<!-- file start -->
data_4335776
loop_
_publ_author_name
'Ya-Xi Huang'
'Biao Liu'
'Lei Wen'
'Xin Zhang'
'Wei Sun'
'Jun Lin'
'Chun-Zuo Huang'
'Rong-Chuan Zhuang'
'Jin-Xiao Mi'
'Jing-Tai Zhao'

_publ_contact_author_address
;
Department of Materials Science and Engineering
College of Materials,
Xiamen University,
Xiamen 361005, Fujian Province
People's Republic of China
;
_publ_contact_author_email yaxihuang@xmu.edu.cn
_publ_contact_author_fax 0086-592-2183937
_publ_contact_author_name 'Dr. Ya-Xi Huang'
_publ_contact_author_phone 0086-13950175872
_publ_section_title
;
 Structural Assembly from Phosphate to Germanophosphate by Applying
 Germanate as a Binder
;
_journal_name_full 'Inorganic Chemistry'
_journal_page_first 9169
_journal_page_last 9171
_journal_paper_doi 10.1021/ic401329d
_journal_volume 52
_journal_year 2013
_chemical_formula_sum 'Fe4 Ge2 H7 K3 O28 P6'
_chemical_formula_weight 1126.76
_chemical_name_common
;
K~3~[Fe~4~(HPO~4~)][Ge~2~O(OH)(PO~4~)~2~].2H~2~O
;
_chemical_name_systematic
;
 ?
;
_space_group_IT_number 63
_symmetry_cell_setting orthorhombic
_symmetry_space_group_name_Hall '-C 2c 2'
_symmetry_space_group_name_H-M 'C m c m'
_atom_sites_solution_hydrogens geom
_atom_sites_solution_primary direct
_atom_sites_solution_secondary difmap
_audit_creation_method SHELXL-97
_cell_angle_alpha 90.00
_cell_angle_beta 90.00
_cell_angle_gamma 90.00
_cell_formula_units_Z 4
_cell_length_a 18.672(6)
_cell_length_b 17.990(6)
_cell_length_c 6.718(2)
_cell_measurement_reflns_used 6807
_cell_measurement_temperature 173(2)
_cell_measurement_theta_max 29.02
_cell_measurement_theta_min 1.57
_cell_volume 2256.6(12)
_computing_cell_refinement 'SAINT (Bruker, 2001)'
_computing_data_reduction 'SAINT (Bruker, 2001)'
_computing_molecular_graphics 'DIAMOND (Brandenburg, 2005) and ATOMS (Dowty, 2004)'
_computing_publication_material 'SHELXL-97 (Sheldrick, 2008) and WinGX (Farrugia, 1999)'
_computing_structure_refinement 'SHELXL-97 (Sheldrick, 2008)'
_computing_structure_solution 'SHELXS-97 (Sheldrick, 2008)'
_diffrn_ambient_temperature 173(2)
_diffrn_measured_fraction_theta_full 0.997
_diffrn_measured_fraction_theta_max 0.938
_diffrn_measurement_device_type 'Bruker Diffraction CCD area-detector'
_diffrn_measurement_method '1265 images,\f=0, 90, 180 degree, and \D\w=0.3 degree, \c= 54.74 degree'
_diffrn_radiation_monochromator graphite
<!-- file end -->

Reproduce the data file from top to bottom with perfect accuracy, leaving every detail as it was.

data_4335776
loop_
_publ_author_name
'Ya-Xi Huang'
'Biao Liu'
'Lei Wen'
'Xin Zhang'
'Wei Sun'
'Jun Lin'
'Chun-Zuo Huang'
'Rong-Chuan Zhuang'
'Jin-Xiao Mi'
'Jing-Tai Zhao'

_publ_contact_author_address
;
Department of Materials Science and Engineering
College of Materials,
Xiamen University,
Xiamen 361005, Fujian Province
People's Republic of China
;
_publ_contact_author_email yaxihuang@xmu.edu.cn
_publ_contact_author_fax 0086-592-2183937
_publ_contact_author_name 'Dr. Ya-Xi Huang'
_publ_contact_author_phone 0086-13950175872
_publ_section_title
;
 Structural Assembly from Phosphate to Germanophosphate by Applying
 Germanate as a Binder
;
_journal_name_full 'Inorganic Chemistry'
_journal_page_first 9169
_journal_page_last 9171
_journal_paper_doi 10.1021/ic401329d
_journal_volume 52
_journal_year 2013
_chemical_formula_sum 'Fe4 Ge2 H7 K3 O28 P6'
_chemical_formula_weight 1126.76
_chemical_name_common
;
K~3~[Fe~4~(HPO~4~)][Ge~2~O(OH)(PO~4~)~2~].2H~2~O
;
_chemical_name_systematic
;
 ?
;
_space_group_IT_number 63
_symmetry_cell_setting orthorhombic
_symmetry_space_group_name_Hall '-C 2c 2'
_symmetry_space_group_name_H-M 'C m c m'
_atom_sites_solution_hydrogens geom
_atom_sites_solution_primary direct
_atom_sites_solution_secondary difmap
_audit_creation_method SHELXL-97
_cell_angle_alpha 90.00
_cell_angle_beta 90.00
_cell_angle_gamma 90.00
_cell_formula_units_Z 4
_cell_length_a 18.672(6)
_cell_length_b 17.990(6)
_cell_length_c 6.718(2)
_cell_measurement_reflns_used 6807
_cell_measurement_temperature 173(2)
_cell_measurement_theta_max 29.02
_cell_measurement_theta_min 1.57
_cell_volume 2256.6(12)
_computing_cell_refinement 'SAINT (Bruker, 2001)'
_computing_data_reduction 'SAINT (Bruker, 2001)'
_computing_molecular_graphics 'DIAMOND (Brandenburg, 2005) and ATOMS (Dowty, 2004)'
_computing_publication_material 'SHELXL-97 (Sheldrick, 2008) and WinGX (Farrugia, 1999)'
_computing_structure_refinement 'SHELXL-97 (Sheldrick, 2008)'
_computing_structure_solution 'SHELXS-97 (Sheldrick, 2008)'
_diffrn_ambient_temperature 173(2)
_diffrn_measured_fraction_theta_full 0.997
_diffrn_measured_fraction_theta_max 0.938
_diffrn_measurement_device_type 'Bruker Diffraction CCD area-detector'
_diffrn_measurement_method '1265 images,\f=0, 90, 180 degree, and \D\w=0.3 degree, \c= 54.74 degree'
_diffrn_radiation_monochromator graphite